Do you have high blood pressure? If so, be advised Bristol-Myers Squibb is recalling Avalide because of an active ingredient consistency problem. May lower blood pressure to dangerous levels.
What’s the problem?
January 14, 2011 – This week, Bristol-Myers Squibb Co. announced that it will be recalling 60 million tablets (62 lots) of the blood pressure medication Avalide in the United States and Puerto Rico. The move to recall was reportedly made because of a potential variability in levels of the less-soluble form of the active ingredient irbesartan, which could result in slower dissolution. Avalide contains 300 mg of irbesartan and 25 mg of hydrochlorothiazide. Bristol-Myers reported sales of $307 million for Avalide and Avapro in the first half of 2010.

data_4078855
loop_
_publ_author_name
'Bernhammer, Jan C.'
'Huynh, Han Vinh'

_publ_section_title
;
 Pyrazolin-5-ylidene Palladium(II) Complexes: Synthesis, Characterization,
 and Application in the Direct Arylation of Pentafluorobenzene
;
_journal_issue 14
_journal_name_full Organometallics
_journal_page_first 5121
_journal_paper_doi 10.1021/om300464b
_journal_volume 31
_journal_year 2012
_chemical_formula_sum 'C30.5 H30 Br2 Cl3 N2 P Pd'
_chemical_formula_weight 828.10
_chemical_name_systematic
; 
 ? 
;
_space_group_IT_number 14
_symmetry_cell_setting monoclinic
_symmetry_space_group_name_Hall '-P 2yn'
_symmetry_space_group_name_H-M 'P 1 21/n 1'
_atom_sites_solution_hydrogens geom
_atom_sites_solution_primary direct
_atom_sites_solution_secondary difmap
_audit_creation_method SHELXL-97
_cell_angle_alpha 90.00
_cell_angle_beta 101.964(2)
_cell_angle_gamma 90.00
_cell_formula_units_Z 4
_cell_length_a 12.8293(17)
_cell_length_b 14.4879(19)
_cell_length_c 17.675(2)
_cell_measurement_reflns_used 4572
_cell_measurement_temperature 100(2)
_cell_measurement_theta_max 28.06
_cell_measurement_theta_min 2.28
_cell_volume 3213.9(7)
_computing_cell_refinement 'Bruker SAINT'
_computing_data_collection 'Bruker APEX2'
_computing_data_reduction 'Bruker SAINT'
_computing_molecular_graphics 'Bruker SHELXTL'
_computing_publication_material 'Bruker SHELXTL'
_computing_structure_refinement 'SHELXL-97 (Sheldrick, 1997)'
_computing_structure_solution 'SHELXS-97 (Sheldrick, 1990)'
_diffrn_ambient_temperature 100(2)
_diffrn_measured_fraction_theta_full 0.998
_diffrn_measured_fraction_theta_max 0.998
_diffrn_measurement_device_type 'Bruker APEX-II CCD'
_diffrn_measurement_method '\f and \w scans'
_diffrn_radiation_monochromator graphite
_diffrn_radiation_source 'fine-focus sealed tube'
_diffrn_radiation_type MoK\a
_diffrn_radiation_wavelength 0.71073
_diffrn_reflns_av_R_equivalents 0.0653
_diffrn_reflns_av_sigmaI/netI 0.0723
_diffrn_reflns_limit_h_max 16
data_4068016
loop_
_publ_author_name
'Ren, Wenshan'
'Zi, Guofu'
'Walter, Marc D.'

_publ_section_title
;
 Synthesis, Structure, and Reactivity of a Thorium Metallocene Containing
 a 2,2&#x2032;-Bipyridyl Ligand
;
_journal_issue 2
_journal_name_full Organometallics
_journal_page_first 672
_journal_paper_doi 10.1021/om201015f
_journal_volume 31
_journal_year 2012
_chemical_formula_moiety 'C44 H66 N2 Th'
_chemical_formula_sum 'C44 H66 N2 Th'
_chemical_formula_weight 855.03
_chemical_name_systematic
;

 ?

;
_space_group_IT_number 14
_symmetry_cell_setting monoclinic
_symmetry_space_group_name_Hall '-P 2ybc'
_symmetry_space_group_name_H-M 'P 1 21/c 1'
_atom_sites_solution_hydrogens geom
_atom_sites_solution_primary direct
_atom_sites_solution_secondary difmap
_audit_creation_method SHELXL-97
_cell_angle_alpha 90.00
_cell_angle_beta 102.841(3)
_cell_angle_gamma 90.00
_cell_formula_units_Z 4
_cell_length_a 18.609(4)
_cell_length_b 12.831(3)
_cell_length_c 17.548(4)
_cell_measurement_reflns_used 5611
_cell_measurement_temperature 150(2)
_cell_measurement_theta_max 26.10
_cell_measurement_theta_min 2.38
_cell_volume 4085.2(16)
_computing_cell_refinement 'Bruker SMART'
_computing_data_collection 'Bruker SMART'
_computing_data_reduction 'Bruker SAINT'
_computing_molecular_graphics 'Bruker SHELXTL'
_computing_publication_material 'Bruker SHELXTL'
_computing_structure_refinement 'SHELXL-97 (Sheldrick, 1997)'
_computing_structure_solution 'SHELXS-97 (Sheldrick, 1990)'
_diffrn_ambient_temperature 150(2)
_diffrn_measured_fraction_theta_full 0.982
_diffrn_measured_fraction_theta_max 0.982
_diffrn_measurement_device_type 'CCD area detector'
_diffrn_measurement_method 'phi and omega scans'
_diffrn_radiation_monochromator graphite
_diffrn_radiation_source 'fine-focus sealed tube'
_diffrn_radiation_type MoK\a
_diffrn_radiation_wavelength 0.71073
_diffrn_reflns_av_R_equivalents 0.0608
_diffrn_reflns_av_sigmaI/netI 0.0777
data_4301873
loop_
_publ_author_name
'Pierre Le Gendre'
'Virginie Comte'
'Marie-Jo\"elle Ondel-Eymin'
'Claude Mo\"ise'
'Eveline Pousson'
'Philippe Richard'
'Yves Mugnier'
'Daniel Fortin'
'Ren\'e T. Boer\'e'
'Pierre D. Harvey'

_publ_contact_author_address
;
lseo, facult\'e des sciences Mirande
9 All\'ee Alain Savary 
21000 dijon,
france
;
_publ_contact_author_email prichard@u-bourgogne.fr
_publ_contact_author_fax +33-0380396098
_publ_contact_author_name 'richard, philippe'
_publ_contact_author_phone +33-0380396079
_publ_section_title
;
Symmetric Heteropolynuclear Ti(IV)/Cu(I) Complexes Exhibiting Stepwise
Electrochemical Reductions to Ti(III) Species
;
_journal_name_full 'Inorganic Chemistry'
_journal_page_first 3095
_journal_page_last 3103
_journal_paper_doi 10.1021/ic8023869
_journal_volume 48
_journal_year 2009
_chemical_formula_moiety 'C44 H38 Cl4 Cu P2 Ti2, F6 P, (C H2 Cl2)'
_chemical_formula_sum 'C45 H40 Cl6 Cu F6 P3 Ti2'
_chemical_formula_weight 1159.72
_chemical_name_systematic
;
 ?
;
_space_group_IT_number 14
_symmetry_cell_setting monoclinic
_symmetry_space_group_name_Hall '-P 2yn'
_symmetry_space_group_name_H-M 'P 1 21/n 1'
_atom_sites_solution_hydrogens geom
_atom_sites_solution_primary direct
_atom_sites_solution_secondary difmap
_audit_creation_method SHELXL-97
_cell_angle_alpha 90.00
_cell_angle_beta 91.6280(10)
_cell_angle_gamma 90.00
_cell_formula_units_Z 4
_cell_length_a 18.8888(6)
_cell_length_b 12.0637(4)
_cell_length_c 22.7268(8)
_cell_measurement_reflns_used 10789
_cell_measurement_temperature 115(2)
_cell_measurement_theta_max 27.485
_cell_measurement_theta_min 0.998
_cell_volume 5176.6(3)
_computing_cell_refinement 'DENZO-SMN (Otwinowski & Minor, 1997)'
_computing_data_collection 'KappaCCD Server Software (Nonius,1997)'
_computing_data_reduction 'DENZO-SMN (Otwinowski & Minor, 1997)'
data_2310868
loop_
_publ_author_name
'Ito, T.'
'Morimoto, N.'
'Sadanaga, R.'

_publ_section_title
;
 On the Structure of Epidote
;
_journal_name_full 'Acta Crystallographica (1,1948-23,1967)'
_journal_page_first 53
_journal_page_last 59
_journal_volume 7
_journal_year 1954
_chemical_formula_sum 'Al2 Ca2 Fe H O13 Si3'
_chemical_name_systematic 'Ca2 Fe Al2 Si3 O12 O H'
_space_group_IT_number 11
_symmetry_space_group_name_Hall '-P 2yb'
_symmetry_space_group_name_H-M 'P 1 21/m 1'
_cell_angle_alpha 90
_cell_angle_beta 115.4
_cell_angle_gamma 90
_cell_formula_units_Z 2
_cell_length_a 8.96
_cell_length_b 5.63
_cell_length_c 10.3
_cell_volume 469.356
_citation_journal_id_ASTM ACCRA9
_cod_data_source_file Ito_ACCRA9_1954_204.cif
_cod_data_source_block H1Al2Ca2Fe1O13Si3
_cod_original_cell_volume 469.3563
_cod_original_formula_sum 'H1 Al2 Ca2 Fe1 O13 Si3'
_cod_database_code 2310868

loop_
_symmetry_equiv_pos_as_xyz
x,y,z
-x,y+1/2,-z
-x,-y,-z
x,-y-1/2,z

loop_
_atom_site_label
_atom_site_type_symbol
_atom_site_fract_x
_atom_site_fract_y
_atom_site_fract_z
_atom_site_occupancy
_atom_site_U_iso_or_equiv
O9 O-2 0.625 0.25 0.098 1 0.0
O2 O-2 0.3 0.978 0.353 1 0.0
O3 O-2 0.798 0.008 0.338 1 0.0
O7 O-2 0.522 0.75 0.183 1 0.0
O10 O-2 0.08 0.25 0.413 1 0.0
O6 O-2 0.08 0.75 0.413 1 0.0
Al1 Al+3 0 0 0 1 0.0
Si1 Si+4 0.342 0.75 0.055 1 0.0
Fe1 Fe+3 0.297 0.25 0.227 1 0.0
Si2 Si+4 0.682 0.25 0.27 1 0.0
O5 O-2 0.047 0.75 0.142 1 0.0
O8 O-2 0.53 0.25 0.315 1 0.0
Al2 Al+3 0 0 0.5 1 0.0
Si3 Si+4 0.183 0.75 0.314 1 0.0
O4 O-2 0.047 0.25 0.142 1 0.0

Chicago cardiologist Dr. Micah Eimer said he has not heard reports of Avalide adverse events, but noted that it is sometimes difficult to determine the cause of a problem:
“Some patients are on two, three, four or more medications, so what’s the pharmacological effect on each drug? It’s not easy to say. If the effect (of the drug) isn’t predictable, if (the drug strength) is too high or too low, it can affect kidney function, potassium levels, sodium, all sort of things,” he said. “There could be a wide range of effects if the drug isn’t predictable.”